Truth-Telling: Frances Willard and Ida B. Wells


Truth-Telling: Frances Willard and Ida B. Wells

In 1894 and 1895, Frances Willard, the renowned president of the Woman's Christian Temperance Union (WCTU), and Ida B. Wells, the journalist and anti-lynching activist, fought a war of words in the international press. In 1890, Willard had made racist statements in a newspaper interview while in Atlanta, Georgia for a WCTU convention. Four years later, in 1894, Wells publicized the interview to pressure Willard to support her anti-lynching work. The resulting conflict attracted international attention and condemnation of the WCTU and Willard.

Until today, this story has never been told at the Frances Willard House Museum and Archives, the institution dedicated to Willard's life and legacy. Now, it is the subject of this digital exhibit, Truth-Telling: Frances Willard and Ida B. Wells. The exhibit explores the details of the conflict and examines Willard's failure of leadership on the question of lynching. Its purpose is to help us understand not only what this story means for Willard's legacy, but also what it can tell us about the larger history of racism in American women's movements.

Background: Frances Willard, Temperance, and Women's Suffrage

As President of the Woman’s Christian Temperance Union, Frances Willard was known for her work to prevent the negative impact of alcohol on society, especially women and children, and her lifelong mission to advance women’s rights. By the mid-1880s, the WCTU was the largest organization of women in the United States, with a broad social reform agenda, and had grown into a worldwide and diverse organization.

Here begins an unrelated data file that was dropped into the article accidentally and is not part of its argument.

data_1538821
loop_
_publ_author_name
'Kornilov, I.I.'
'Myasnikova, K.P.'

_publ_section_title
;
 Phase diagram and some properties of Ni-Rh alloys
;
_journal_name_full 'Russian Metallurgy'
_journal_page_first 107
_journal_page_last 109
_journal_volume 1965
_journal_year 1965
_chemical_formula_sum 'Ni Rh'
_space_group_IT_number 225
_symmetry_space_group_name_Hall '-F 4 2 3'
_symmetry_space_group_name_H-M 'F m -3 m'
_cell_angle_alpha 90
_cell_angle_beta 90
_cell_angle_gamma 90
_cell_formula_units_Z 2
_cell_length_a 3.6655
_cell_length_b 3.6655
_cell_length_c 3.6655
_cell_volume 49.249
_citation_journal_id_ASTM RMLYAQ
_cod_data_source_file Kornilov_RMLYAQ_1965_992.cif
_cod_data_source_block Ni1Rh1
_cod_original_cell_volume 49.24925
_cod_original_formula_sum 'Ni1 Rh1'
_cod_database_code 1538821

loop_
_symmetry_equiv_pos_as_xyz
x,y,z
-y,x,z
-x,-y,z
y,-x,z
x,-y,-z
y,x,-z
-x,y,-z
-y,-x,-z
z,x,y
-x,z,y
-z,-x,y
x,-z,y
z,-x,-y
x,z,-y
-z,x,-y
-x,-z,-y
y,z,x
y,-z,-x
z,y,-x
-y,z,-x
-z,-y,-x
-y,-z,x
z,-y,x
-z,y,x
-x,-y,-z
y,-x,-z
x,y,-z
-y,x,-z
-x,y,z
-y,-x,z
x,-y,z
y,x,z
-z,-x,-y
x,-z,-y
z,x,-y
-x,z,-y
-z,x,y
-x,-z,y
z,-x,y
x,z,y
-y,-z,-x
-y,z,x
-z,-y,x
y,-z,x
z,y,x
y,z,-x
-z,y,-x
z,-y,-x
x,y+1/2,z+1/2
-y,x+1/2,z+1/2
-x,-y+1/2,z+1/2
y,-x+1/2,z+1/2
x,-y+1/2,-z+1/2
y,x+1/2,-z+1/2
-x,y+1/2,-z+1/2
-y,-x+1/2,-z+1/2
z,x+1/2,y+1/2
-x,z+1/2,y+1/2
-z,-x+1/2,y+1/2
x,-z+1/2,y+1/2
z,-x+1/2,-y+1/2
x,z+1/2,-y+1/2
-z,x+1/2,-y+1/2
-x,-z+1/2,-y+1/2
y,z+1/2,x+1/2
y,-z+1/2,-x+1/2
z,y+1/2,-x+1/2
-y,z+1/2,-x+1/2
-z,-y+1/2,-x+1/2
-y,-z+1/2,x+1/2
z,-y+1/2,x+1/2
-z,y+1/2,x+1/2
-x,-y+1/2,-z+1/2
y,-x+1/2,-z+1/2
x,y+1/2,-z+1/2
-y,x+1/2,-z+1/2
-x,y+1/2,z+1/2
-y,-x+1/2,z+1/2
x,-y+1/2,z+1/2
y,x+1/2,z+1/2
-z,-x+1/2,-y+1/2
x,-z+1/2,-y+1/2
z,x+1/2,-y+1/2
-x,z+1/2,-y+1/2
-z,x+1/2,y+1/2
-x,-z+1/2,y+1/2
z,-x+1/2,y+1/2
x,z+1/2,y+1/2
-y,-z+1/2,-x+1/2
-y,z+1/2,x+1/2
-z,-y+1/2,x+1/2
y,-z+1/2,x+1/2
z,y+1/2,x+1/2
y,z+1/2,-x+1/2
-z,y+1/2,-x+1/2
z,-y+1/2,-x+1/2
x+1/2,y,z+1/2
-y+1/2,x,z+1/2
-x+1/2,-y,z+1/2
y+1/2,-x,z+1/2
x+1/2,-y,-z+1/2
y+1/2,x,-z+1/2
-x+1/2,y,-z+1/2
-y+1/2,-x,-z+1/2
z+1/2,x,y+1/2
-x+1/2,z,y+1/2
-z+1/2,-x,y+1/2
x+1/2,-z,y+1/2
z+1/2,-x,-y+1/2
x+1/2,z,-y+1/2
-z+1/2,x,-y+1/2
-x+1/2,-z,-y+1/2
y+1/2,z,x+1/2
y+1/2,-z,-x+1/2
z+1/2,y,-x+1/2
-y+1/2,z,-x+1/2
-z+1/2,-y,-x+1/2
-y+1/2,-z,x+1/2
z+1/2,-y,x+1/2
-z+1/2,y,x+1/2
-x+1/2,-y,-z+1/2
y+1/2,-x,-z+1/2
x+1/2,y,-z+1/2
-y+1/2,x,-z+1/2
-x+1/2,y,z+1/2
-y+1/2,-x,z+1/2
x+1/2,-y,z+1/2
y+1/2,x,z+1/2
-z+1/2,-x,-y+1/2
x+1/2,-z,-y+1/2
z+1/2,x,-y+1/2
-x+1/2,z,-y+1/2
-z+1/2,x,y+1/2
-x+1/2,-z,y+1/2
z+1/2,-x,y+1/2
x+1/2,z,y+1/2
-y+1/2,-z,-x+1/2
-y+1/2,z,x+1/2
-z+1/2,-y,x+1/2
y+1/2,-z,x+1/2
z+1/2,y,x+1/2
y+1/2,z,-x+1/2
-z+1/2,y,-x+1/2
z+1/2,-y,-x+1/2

Under Willard's leadership, the WCTU had endorsed women's suffrage. At the time, it was still considered a radical idea, even by many women. Willard argued that the only way women could protect their homes and families from the threat of alcohol was to win the right to vote and make prohibition the law, along with other reforms to improve women's lives. Through the WCTU, thousands of women joined the campaign for the vote in the late nineteenth century.
While most of its members were white, the WCTU was also an important reform organization for black women. It was one of the only national organizations that black and white women could both join. Black women who joined the WCTU saw alcohol as especially damaging for African-Americans, who were struggling against poverty, discrimination, and racial violence to improve their lives after Emancipation. The WCTU was an important vehicle for black women who were committed to reform work.     

The WCTU in the South

To advance its goals of temperance, prohibition, and women's suffrage, in the 1880s the WCTU began to organize chapters in the South. While they saw white Southern women as having great potential to advance these causes, there were obstacles. White Southern society held on to deeply conservative gender roles, and many women opposed suffrage because they believed that public roles for women would threaten their positions as Southern "ladies." In addition, many white Southern women balked at the idea of working alongside black women.

In response, the WCTU made accommodations. Each local or state Union could choose whether or not to endorse issues like suffrage, even if the national organization approved them. And WCTU women could organize segregated state and local chapters, though the national conventions would seat black and white delegates equally. The WCTU's approach to the South, and Southern white women's influence within the WCTU, are important themes in the conflict between Frances Willard and Ida B. Wells.

Background: Ida B. Wells and the Campaign Against Lynching

Ida B. Wells was an educator and journalist who began her civil rights activism in response to racist incidents she experienced in Memphis, Tennessee. In 1892, after one of her close friends was murdered by a white mob, she began to investigate the circumstances surrounding lynchings, which had become horrifyingly common in the South. The conventional wisdom at the time was that white mobs murdered black men after they had raped white women. Wells's research proved that this was not true; allegations of rape were rarely involved, but the belief that they were reduced white sympathy for black victims of lynchings.